Posted on December 05, 2011 in Washington Watch
In just one year, relations between the United States and Turkey have moved from tension to cooperation. This was the focus of remarks by a Turkish journalist speaking at the opening session at the second convention of the Turkic American Alliance. After reviewing the differences in the bilateral relationship, then and now, he asked rather pointedly, "What happened to account for this change and where will it lead us?"
The journalist recalled that when he had appeared at the group's founding conference, in 2010, relations were at an all-time low. Turkey had broken with Israel over its blockade of Gaza and its deadly assault on the Gaza-bound flotilla. And the U.S. was none too happy with Turkey's efforts to negotiate a compromise that might ease international concerns with Iran's nuclear program. In reaction, Congress and the Administration had been harshly critical of Turkish "meddling" and Turkey's new "anti-Israel" bent.
Today, in contrast, relations seem warmer than ever. President Obama and Prime Minister Erdogan speak often, as do their respective staffs, and there appears to be some degree of cooperation in dealing with critical regional issues from the continuing conflict roiling Syria to the imminent departure of U.S. forces from Iraq.
What happened to account for this change? In short, it was the "Arab Spring", and the difficulties the U.S. has had finding its way through the maze created by the region's new political realities. What were constants have now become variables changing the Arab World's landscape.
All this has occurred at a difficult time for the United States. Despite its economic and military dominance, the ability of the U.S. to maneuver in this changing environment has been hampered by several factors. First and foremost, has been the damage done by the Bush Administration’s reckless and deadly war in Iraq which created deep resentment across the Arab World, tarnished the American image, and emboldened and empowered Iran. Add to that the failure of the Bush Administration to act to halt Israel's four bloody wars against Lebanon (2006) and the Palestinians (West Bank in 2002 and Gaza in 2006 and 2009), which only deepened Arab anger at the U.S. And finally, despite President Obama's intention to change direction, Israeli intransigence and the deep partisan split in Washington have repeatedly frustrated his efforts. This obstruction culminated, last May, in the GOP's invitation to Israeli Prime Minister Netanyahu to humiliate the President before Congress.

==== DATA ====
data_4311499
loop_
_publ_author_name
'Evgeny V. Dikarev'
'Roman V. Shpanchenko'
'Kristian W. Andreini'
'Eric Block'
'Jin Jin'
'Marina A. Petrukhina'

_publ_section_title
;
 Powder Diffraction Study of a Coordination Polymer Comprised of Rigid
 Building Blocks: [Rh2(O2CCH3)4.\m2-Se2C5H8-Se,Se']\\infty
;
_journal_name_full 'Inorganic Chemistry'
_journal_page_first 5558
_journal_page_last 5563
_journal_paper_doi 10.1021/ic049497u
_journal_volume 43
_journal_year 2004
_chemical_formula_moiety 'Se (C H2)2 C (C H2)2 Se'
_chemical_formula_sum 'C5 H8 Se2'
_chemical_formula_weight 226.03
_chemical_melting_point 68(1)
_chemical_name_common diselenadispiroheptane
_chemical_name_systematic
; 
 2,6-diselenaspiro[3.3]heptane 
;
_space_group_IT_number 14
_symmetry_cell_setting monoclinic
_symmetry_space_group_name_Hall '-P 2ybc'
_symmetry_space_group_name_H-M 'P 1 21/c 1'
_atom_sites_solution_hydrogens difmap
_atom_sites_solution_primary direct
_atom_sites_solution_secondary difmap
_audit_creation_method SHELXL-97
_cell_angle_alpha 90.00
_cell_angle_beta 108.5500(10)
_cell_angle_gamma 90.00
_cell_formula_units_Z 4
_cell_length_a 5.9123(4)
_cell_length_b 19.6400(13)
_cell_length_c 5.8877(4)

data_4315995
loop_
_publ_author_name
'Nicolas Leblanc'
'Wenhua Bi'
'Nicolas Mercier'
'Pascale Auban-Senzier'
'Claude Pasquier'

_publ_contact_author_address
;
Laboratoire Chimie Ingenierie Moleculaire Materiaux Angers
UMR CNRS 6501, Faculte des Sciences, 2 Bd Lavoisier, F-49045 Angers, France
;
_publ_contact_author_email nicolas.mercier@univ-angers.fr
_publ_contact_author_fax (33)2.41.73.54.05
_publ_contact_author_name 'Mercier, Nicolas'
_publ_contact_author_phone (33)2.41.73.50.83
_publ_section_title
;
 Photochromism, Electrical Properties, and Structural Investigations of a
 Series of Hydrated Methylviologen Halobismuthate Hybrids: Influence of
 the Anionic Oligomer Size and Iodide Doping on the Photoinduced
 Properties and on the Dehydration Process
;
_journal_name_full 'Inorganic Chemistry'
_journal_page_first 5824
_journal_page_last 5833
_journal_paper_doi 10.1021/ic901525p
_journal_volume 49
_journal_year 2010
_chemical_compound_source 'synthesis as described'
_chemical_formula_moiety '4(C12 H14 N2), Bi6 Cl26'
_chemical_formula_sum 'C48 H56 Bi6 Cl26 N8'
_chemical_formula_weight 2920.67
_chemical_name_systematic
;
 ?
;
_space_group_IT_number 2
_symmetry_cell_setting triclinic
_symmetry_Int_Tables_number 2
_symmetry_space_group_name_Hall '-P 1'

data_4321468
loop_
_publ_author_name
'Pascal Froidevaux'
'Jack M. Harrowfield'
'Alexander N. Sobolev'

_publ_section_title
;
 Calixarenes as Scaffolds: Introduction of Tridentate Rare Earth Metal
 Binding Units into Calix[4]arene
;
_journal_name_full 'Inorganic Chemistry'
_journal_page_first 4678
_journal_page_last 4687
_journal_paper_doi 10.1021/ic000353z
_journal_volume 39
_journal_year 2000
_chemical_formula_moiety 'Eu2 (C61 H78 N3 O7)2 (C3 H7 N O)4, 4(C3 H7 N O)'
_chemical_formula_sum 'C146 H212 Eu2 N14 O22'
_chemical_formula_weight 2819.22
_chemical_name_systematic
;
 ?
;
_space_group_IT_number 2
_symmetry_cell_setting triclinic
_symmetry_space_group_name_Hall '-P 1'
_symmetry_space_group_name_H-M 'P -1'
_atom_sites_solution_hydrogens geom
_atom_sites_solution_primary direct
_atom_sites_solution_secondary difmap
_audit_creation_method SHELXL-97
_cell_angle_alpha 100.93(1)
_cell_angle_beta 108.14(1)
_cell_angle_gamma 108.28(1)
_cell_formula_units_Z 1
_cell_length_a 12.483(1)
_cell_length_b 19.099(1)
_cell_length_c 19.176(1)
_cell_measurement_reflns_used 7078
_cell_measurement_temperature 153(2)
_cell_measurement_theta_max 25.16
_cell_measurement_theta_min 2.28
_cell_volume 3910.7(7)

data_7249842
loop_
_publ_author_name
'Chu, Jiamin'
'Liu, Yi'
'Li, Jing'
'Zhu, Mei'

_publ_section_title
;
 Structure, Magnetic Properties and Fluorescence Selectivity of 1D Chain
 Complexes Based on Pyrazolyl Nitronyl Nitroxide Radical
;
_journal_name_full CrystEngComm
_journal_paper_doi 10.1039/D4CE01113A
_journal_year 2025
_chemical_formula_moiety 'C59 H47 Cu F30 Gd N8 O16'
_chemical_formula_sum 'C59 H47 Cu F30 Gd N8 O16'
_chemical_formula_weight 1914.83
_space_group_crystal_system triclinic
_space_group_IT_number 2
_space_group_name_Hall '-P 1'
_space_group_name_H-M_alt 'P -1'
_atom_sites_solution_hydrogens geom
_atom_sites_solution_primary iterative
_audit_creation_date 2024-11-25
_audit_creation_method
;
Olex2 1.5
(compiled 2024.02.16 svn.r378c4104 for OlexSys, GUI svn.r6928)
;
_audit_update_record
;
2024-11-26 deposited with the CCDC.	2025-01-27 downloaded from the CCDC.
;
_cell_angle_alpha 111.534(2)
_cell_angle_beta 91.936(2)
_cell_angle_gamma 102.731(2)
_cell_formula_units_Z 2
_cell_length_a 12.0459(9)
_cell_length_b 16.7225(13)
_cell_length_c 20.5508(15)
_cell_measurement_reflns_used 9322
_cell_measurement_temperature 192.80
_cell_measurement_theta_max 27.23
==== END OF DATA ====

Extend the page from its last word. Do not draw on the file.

As a result, at the onset of the Arab Spring U.S. policy in the Middle East was adrift. One by one allies had fallen or were at risk, and Washington found itself in a bind. The Administration could talk about supporting popular revolts, but it knew all too well that should the revolts succeed the resulting transformation would only complicate further the U.S.'s already difficult situation in the Arab World. Furthermore, Washington's "unshakable" bond with Israel, had, in effect, "taken it out of the game" reducing its ability to play a meaningful regional role.